keyboard man page on Plan9

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KEYBOARD(6)							   KEYBOARD(6)

       keyboard - how to type characters

       Keyboards are idiosyncratic.  It should be obvious how to type ordinary
       ASCII characters, backspace, tab, escape, and newline.  In Plan 9,  the
       key  labeled  Return or Enter generates a newline (0x0A); if there is a
       key labeled Line Feed, it generates a carriage return  (0x0D);  Plan  9
       eschews	CRLFs.	 All control characters are typed in the usual way; in
       particular, control-J is a line feed and control-M a  carriage  return.
       On the PC and some other machines, the key labeled Caps Lock acts as an
       additional control key.

       The delete character (0x7F) may be generated by a  different  key,  one
       near  the  extreme  upper right of the keyboard.	 On the Next it is the
       key labeled (not the asterisk above the 8).  On the SLC	and  Sparcsta‐
       tion  2,	 delete	 is  labeled Num Lock (the key above Backspace labeled
       Delete functions as an additional backspace key).  On  the  other  key‐
       boards, the key labeled Del or Delete generates the delete character.

       The  view character (0x80), used by rio(1), acme(1), and sam(1), causes
       windows to scroll forward.  It is generally somewhere  near  the	 lower
       right  of  the main key area.  The scroll character is generated by the
       VIEW key on the Gnot, the Alt Graph key on the SLC, and the arrow key ↓
       on the other terminals.	As a convenience for sloppy typists, some pro‐
       grams interpret → and ← keys, which lie on either side of  ↓,  as  view
       keys as well.  The arrow key ↑ scrolls backward.

       Characters  in  Plan  9	are runes (see utf(6)).	 Any rune can be typed
       using a compose key followed by several other keys.  The compose key is
       also  generally	near the lower right of the main key area: the NUM PAD
       key on the Gnot, the Alternate key on the Next, the Compose key on  the
       SLC, the Option key on the Magnum, and either Alt key on the PC.	 After
       typing the compose key, type a capital  and  exactly  four  hexadecimal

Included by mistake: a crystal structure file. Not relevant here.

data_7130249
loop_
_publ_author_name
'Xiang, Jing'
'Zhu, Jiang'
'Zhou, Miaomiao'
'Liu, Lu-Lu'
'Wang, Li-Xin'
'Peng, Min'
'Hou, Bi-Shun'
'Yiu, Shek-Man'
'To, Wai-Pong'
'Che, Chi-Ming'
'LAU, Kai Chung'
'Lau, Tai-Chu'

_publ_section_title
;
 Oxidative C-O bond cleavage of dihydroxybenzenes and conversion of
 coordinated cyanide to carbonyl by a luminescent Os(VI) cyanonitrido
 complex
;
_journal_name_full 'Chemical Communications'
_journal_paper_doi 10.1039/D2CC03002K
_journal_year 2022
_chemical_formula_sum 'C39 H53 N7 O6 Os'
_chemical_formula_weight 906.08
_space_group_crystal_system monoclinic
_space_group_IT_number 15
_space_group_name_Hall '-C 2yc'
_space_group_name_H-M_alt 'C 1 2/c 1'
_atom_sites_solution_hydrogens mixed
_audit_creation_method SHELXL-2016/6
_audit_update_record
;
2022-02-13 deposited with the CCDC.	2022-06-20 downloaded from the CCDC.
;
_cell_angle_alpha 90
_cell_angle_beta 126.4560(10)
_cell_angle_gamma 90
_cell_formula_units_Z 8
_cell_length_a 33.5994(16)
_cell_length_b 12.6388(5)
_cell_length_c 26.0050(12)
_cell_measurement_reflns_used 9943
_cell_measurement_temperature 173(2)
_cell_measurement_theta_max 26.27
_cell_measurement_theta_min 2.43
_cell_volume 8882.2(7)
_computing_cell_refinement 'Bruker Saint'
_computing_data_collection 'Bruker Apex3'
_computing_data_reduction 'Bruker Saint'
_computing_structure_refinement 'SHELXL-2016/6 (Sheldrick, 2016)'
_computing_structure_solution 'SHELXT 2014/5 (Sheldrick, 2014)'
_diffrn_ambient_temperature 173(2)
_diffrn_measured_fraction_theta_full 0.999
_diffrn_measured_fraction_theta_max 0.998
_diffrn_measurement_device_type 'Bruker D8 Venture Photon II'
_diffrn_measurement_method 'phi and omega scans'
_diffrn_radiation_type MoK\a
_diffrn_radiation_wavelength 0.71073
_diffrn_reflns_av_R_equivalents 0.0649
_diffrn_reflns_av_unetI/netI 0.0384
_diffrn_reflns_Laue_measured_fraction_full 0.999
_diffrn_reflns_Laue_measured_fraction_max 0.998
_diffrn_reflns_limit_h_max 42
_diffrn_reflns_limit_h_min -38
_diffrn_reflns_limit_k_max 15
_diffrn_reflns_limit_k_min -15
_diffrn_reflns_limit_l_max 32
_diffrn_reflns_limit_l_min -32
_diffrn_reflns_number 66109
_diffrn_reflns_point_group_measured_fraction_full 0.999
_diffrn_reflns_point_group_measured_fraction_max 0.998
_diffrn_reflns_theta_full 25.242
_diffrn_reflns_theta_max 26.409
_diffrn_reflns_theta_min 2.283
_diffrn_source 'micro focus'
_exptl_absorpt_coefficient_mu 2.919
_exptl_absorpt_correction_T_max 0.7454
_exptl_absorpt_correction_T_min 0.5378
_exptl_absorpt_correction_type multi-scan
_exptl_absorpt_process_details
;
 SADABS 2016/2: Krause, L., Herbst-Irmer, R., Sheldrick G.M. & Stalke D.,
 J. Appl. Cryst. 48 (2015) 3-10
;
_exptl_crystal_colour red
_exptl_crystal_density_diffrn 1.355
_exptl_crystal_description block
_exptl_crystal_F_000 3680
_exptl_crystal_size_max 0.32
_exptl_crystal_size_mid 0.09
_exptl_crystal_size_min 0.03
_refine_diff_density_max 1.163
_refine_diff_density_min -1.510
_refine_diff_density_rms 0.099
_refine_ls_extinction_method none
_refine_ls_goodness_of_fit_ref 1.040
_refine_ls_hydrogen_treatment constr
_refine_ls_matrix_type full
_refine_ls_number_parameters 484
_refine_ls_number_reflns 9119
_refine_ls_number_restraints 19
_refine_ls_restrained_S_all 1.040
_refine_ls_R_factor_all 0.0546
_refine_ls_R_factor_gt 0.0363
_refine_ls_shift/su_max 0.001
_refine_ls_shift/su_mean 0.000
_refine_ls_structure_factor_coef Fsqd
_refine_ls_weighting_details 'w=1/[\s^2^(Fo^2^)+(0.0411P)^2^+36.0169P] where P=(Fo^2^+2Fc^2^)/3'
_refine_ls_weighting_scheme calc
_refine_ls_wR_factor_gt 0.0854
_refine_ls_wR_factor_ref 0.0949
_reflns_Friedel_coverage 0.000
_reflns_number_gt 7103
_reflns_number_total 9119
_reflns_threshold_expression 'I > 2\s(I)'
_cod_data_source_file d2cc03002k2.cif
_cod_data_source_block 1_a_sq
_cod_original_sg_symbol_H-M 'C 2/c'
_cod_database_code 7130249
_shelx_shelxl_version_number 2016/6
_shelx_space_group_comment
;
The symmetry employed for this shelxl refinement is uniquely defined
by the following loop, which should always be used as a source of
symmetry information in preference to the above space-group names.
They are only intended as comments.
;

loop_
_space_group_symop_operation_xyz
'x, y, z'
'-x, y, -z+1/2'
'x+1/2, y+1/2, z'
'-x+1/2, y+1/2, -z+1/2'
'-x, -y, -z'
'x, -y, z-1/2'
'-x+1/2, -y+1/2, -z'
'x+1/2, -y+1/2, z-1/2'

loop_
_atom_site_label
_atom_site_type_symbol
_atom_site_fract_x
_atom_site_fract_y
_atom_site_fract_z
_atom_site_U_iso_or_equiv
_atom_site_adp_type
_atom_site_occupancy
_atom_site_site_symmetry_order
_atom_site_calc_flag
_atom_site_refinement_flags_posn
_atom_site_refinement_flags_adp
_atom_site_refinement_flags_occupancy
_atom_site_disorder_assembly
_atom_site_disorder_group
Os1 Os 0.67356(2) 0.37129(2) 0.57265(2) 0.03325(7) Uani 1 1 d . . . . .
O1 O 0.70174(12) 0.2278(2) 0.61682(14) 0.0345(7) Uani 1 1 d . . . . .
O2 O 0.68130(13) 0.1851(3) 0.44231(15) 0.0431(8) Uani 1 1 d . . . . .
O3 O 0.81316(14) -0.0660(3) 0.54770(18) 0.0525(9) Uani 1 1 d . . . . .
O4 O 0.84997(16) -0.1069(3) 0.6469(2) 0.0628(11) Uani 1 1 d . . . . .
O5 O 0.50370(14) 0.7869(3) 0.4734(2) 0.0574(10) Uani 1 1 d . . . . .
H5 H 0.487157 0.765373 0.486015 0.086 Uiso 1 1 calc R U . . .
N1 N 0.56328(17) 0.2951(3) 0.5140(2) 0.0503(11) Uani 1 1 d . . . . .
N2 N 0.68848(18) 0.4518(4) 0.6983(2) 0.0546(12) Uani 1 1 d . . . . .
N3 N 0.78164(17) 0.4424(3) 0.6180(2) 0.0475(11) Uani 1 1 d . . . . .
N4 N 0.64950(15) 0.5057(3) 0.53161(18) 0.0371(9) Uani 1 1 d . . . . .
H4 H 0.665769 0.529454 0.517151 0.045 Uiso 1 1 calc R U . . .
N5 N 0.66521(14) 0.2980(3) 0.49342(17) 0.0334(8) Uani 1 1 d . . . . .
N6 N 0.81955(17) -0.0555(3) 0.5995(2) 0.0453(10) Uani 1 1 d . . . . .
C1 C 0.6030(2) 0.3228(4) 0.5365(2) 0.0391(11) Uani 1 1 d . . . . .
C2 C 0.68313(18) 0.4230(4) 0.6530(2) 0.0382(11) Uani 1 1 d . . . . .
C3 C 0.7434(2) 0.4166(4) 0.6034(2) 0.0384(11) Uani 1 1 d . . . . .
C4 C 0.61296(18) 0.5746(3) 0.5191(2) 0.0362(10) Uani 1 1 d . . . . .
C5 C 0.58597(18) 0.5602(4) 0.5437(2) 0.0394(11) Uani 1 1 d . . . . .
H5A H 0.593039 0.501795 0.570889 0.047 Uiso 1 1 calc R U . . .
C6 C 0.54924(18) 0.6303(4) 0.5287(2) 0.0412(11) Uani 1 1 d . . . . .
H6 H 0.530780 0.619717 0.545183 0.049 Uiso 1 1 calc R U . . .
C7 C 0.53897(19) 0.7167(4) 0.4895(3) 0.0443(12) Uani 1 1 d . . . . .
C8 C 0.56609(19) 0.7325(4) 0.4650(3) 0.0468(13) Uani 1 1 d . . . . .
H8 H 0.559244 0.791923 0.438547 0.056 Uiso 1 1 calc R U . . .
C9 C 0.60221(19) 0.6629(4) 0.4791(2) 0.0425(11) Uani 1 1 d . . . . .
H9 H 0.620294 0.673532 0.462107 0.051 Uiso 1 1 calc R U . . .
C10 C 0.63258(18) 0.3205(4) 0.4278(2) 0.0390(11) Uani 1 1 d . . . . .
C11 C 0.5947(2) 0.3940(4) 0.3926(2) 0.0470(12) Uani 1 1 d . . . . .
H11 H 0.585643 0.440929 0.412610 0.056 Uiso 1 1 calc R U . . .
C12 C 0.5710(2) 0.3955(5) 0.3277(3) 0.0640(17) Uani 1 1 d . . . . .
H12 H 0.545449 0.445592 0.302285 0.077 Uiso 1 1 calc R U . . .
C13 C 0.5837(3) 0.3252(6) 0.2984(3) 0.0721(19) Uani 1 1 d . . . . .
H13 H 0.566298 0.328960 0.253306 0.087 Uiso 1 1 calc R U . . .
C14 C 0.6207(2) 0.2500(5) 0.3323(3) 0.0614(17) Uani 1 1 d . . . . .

characters (digits and to to type a single two-byte rune with the value
       represented by the typed number.	 Type a lower case  and	 exactly  UTF‐
       max*2 hexadecimal characters to type a single UTFmax bytes rune.	 There
       are shorthands for many characters, comprising the compose key followed
       by a two- or three-character sequence.  There are several rules guiding
       the design of the sequences, as illustrated by the following  examples.
       The  full list is too long to repeat here, but is contained in the file
       in a format suitable for grep(1) or look(1).

	      A repeated symbol gives a	 variant  of  that  symbol,  e.g.,  ??
	      yields ¿.

	      ASCII digraphs for mathematical operators give the corresponding
	      operator, e.g., <= yields ≤.

	      Two letters give the corresponding ligature, e.g., AE yields Æ.

	      Mathematical and other symbols are given	by  abbreviations  for
	      their names, e.g., pg yields ¶.

	      Chess  pieces are given by a w or b followed by a letter for the
	      piece (k for king, q for queen, r for rook, n for knight, b  for
	      bishop, or p for pawn), e.g., wk for a white king.

	      Greek letters are given by an asterisk followed by a correspond‐
	      ing latin letter, e.g., *d yields δ.

	      Cyrillic letters are given by an at sign followed	 by  a	corre‐
	      sponding latin letter or letters, e.g., @ya yields я.

	      Script letters are given by a dollar sign followed by the corre‐
	      sponding regular letter, e.g., $F yields ℱ.

	      A digraph of a symbol followed by a letter gives the letter with
	      an accent that looks like the symbol, e.g., ,c yields ç.

	      Two  digits  give the fraction with that numerator and denomina‐
	      tor, e.g., 12 yields ½.

	      The letter s followed by a character gives that character	 as  a
	      superscript, e.g., s1 yields ⁱ.  These characters are taken from
	      the Unicode block 0x2070; the 1, 2, and 3	 superscripts  in  the
	      Latin-1 block are available by using a capital S instead of s.

	      Sometimes	 a  pair  of  characters  give a symbol related to the
	      superimposition of the characters, e.g., cO yields ©.

	      A mnemonic letter followed by $ gives a currency	symbol,	 e.g.,
	      l$ yields £.

       Note  the  difference between ß (ss) and µ (micron) and the Greek β and

	      sorted table of characters and keyboard sequences

       intro(1), ascii(1), tcs(1), acme(1), rio(1), sam(1), cons(3), utf(6)

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